How To Overcome The Biggest Challenges Posed By Third National Lockdown
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Groundhog Day is more enjoyable as a film than a lived reality, isn't it?
Last March, when the UK first went into lockdown, most people thought this coronavirus malarkey would be over in a couple of months. There was also a certain novelty about the whole thing - people were getting creative, learning new skills and living life at a slower pace.
Fast-forward to January 2021 and we are beginning our third lockdown. And we are fed up of it all.
The thought of working from home, baking sourdough or having a virtual house party doesn't offer the shred of the comfort it did two lockdowns ago; in fact, it feels more like a regrettable return to square one.
But while this particular place and time can feel overwhelmingly bleak, there is cause for hope. The vaccine is being rolled out as we speak, the days are getting longer and the year ahead should be much better than the one we've left behind.
In the meantime, here's some expert advice to help you overcome the greatest challenges posed by the lockdown ahead of us.
Mental health and staying positive
If you ask me, January is a bit s*** at the best of times. The festivities have passed, but winter is still here. Plus you're more broke and porky than ever.
This January is the mother of grim Januarys - but that simply means it's more important than ever to focus on the positives, Dr Nick Earley told LADbible.
That's easier said than done though, so Dr Earley - head of psychology at Helix Resilience - has shared five top tips to help you stay positive. They are as follows:
1. Get moving - Set a realistic activity goal each day and commit yourself to this, whether it's a 15 minute walk around the block, a mediation session, or a run. Set achievable goals and dedicate time to complete them.
2. Talk - Take the time to talk to your friends, family and neighbours over the phone or video calls. You will not only improve your mood but through a thoughtful act you may improve the mood of the person you speak to.
3. Break up your day and take regular breaks - If you were in the office you would likely take a coffee break every few hours, practice the same habits while you are at home. If it helps schedule alarms on your phone to remind you it is time to take a break.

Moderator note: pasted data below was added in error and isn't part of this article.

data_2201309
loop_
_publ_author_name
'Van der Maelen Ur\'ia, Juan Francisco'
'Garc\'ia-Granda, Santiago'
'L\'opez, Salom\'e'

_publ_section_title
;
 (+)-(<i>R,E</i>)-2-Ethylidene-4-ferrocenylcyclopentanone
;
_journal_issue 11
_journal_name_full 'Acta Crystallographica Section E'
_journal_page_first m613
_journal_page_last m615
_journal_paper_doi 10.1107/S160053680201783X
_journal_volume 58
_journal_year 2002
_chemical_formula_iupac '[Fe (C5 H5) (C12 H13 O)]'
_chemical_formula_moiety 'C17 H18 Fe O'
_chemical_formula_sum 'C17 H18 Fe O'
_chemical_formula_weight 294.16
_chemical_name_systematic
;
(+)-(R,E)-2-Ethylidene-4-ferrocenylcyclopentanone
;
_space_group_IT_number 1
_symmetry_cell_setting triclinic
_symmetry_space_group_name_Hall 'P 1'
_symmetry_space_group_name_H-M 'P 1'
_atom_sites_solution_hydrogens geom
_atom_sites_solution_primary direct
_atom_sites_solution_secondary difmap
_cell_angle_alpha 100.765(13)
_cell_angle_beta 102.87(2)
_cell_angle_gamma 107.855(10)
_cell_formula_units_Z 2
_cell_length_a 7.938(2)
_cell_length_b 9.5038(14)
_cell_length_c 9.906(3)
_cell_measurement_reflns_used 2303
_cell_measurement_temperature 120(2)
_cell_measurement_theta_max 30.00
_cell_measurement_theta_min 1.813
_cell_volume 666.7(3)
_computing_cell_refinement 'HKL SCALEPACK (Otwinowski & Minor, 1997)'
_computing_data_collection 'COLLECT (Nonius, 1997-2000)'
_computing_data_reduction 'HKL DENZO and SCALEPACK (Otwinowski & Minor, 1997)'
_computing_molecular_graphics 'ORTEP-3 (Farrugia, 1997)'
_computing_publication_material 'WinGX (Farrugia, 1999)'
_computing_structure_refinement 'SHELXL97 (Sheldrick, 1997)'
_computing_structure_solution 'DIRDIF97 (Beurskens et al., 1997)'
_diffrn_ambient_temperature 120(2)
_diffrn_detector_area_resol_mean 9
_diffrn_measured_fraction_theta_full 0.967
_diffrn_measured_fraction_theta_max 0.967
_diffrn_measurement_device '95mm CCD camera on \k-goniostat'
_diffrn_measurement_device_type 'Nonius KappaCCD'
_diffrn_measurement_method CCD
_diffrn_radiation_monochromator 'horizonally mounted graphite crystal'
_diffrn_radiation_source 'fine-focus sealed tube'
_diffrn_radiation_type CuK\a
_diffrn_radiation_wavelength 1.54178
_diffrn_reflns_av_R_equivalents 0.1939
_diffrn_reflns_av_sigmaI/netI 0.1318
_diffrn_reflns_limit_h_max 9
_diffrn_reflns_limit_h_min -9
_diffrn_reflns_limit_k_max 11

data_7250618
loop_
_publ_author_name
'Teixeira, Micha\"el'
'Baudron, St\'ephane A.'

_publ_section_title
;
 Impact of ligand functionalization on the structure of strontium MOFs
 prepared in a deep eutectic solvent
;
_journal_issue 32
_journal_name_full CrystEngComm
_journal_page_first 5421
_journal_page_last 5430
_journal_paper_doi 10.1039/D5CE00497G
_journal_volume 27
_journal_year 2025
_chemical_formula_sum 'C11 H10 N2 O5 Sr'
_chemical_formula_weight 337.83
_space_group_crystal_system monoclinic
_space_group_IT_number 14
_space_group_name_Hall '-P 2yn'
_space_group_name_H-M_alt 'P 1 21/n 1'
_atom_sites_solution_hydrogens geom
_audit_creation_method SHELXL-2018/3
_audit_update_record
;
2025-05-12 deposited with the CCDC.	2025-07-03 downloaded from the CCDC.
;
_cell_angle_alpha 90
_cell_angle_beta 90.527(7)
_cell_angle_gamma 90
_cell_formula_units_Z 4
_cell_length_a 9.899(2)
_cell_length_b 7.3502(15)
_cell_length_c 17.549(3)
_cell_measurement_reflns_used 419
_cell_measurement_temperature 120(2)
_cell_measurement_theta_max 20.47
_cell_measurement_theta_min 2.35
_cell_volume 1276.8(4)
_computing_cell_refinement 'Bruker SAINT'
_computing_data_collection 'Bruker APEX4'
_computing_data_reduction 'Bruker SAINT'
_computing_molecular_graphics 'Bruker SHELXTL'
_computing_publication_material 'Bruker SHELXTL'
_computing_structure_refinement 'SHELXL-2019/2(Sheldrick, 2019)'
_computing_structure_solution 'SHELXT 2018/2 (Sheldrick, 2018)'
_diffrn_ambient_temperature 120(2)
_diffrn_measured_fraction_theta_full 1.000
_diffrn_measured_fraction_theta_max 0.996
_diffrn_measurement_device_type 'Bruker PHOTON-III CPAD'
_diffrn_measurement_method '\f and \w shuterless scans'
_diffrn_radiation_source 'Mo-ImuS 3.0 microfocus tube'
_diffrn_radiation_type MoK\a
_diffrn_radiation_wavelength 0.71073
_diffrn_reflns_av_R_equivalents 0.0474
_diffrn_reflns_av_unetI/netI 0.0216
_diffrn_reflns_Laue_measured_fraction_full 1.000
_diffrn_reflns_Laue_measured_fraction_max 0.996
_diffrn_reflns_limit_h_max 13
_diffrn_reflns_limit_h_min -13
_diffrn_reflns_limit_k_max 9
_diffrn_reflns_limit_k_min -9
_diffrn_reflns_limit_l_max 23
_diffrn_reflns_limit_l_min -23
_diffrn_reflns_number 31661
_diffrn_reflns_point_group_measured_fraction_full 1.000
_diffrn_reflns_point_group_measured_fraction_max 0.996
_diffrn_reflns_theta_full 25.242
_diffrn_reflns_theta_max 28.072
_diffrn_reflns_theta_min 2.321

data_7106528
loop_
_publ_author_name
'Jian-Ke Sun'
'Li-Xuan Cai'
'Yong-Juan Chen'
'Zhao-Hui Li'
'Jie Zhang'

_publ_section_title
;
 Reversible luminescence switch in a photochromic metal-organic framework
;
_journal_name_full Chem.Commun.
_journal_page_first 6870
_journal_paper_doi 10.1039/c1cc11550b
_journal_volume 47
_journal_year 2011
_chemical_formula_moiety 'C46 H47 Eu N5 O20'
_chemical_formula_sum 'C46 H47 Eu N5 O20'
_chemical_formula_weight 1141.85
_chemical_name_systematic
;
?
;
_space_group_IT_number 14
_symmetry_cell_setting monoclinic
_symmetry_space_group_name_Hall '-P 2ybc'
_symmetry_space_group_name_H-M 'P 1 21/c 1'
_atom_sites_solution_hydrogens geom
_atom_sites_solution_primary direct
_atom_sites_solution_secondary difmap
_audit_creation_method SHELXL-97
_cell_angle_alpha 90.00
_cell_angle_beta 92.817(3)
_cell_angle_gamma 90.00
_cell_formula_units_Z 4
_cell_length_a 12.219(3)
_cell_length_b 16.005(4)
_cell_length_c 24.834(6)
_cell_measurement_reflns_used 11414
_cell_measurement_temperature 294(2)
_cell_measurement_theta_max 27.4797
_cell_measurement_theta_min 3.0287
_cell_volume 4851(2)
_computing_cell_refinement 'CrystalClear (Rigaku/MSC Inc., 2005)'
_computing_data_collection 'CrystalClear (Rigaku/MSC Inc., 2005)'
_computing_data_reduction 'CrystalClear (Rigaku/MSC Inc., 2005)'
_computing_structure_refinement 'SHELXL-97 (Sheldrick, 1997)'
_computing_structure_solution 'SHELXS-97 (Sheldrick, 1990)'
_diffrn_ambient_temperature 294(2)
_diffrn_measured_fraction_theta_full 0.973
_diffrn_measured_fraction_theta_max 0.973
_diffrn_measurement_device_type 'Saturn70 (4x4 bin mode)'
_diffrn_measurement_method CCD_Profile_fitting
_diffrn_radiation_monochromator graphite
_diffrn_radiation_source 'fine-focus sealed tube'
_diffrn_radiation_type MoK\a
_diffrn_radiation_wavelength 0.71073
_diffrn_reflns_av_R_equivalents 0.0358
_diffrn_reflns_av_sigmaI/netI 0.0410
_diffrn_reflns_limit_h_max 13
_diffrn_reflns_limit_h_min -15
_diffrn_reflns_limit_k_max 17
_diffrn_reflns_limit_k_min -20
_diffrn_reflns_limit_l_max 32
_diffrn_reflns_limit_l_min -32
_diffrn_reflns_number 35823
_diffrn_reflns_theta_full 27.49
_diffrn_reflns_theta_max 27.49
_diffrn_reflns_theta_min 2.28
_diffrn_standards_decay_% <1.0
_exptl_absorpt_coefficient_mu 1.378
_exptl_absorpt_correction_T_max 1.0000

4. Start a new activity (or pick up an old hobby you once loved) - You may have never considered crocheting, doing jigsaw puzzles, or learning the piano but these are all activities that will boost your mood and give you something positive to focus your brain on.
5. Recognise when you begin to overthink or feel negative thoughts - It may sound easier said than done but by bringing awareness to your thought patterns and possible triggers (such as reading the news) you can begin to control your thought processes. If you find yourself struggling with worrying thoughts then recognise this and take action, whether that's calling a friend or reading a book - distract yourself with something positive and constructive.
You can find further tips to help tackle the mental health impact of lockdown and a list of the UK's leading mental health helplines here.
It might be tempting to sprawl out on the sofa and binge your way through Netflix during lockdown - and you know what, it may well offer some pleasant relief for an afternoon, or maybe even a weekend.
But in the long run, keeping active is vital to your physical and mental wellbeing, health, sleep and productivity.
Lockdown rules run counter to this though, with gyms closed, sports banned and working days almost entirely sedentary.
Thankfully for us, personal trainer Badrul Islam has teamed up with Feel Good Contacts to share some top tips to keep you moving, even when the world is standing still.
He said: "Once you're back to working from home after the festive break, find a co-worker or friend with similar New Year health goals so that you can support each other. It is easier to stick with your plan if a buddy is going through the same resolution.
"When working at your desk (or dining table), if it's possible, stand up and do your work. Standing uses more muscles and burns more calories than sitting and it's good for your back and posture.
"Try and break up multiple chunks of sitting time - set an alarm if you feel you need it - with some movement by taking trips to the kitchen. The general rule is to take a walk at least every half an hour to get a glass of water."
He continued: "When you're stuck with some dead time, for example, whilst waiting for the kettle to boil, don't be embarrassed to do some light exercises like calf raises, squats or lunges.
"If you can manage to brave the cold weather, then go for a walk in your break. Use your longer lunchbreak for a workout. Go to your local park for a power walk or run.